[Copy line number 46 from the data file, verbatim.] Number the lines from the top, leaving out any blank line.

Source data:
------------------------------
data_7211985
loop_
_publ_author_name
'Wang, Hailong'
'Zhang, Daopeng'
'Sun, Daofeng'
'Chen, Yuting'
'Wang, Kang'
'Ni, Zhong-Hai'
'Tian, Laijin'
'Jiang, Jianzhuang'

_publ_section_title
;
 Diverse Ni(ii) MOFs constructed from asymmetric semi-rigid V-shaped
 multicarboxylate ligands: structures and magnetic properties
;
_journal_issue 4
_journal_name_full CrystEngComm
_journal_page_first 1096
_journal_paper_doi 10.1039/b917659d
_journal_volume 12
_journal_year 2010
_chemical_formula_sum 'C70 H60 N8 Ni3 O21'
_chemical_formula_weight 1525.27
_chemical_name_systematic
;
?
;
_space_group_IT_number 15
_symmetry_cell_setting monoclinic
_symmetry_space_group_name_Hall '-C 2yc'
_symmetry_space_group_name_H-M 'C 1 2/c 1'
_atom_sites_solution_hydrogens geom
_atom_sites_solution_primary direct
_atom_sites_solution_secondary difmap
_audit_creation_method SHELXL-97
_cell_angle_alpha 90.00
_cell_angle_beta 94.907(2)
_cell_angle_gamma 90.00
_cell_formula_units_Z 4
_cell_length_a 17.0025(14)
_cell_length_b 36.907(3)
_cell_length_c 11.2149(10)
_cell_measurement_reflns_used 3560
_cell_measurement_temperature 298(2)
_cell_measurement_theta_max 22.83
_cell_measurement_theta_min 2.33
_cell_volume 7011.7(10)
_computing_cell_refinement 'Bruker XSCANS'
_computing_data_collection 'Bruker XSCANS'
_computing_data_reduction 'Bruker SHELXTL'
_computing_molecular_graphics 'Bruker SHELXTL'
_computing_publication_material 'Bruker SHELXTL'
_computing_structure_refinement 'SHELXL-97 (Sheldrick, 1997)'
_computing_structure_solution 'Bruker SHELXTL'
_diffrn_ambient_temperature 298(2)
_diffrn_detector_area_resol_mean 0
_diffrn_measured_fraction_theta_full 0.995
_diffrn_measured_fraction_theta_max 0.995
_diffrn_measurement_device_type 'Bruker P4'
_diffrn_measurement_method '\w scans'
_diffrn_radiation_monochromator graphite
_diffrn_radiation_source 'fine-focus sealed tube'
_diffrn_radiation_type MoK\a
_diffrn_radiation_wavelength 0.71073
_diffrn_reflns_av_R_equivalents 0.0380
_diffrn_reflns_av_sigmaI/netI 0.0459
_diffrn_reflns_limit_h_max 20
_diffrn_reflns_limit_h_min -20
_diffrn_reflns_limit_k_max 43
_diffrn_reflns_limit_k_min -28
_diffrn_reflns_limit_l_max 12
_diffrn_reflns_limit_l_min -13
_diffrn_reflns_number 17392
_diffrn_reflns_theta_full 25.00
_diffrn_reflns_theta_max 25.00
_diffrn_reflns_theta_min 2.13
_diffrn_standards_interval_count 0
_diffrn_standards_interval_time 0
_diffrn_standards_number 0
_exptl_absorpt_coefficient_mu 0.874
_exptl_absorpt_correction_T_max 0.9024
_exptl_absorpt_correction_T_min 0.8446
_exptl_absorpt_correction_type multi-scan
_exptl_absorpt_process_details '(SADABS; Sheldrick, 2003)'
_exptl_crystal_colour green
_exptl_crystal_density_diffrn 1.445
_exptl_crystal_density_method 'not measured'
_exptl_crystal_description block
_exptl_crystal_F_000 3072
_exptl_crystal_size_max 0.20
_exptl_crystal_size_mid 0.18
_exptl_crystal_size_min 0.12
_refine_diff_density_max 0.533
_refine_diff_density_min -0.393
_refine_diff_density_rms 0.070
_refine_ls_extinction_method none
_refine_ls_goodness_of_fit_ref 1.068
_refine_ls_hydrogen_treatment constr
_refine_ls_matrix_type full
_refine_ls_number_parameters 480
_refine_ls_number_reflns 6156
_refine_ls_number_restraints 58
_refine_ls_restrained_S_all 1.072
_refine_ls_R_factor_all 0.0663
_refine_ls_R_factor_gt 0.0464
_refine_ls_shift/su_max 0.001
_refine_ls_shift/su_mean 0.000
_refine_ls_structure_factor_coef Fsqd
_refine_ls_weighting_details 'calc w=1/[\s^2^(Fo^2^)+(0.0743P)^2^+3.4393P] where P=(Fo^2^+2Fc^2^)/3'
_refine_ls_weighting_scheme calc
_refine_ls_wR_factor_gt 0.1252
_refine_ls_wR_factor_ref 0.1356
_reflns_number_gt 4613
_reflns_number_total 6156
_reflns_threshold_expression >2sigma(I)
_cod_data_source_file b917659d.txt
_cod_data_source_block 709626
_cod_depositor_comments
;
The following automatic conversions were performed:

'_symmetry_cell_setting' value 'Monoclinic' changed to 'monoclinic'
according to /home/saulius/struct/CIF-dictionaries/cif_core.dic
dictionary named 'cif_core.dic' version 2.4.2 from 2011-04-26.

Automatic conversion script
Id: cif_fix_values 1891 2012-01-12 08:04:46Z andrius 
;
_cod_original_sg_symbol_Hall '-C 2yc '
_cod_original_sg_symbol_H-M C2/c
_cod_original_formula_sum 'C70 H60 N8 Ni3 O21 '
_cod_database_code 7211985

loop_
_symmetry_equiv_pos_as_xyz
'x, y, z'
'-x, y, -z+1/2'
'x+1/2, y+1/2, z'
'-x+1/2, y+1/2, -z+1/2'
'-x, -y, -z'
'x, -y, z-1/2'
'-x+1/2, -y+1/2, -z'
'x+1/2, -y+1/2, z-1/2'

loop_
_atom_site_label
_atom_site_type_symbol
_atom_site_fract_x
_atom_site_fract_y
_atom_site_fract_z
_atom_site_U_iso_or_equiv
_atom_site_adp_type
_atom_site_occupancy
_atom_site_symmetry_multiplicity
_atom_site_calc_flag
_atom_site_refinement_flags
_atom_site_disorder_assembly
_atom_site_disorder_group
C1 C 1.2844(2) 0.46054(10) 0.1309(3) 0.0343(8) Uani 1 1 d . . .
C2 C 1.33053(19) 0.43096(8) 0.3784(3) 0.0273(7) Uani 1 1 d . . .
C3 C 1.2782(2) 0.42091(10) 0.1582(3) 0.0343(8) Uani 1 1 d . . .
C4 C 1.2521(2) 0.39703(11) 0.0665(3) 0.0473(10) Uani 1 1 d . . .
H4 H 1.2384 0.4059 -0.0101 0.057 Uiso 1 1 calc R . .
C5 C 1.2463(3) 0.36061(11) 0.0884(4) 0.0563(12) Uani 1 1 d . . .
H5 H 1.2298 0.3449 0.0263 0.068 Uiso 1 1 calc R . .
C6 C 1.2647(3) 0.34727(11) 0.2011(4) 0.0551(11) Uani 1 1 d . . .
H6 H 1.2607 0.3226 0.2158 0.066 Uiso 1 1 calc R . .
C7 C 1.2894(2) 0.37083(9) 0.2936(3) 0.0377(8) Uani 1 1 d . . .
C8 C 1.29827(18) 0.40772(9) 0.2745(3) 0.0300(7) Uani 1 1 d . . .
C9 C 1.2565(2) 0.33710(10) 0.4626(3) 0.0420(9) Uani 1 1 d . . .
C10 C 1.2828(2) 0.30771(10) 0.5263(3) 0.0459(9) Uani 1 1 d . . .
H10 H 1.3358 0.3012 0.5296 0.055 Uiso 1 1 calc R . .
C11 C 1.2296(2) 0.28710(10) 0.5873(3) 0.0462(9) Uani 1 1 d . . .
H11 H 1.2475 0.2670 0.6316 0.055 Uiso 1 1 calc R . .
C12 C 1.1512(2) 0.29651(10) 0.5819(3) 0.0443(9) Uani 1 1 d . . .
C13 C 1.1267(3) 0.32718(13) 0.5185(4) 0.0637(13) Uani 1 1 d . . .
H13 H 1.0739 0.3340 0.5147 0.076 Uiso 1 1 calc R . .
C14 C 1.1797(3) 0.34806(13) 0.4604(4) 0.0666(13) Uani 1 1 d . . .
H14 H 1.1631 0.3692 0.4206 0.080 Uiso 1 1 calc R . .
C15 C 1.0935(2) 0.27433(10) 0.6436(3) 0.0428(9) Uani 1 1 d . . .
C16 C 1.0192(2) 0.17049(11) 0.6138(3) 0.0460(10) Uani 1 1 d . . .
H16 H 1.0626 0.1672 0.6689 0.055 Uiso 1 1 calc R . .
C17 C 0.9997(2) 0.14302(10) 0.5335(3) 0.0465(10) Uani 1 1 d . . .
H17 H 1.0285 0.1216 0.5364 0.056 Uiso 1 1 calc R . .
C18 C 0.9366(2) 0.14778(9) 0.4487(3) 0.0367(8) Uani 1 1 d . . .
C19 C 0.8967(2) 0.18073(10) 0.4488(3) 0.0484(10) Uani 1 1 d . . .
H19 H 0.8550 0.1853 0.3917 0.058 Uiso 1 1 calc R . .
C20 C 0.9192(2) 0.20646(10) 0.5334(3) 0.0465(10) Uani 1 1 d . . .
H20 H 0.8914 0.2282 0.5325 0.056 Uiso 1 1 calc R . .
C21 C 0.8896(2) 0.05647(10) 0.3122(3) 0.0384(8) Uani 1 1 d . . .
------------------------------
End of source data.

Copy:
_cell_measurement_theta_max 22.83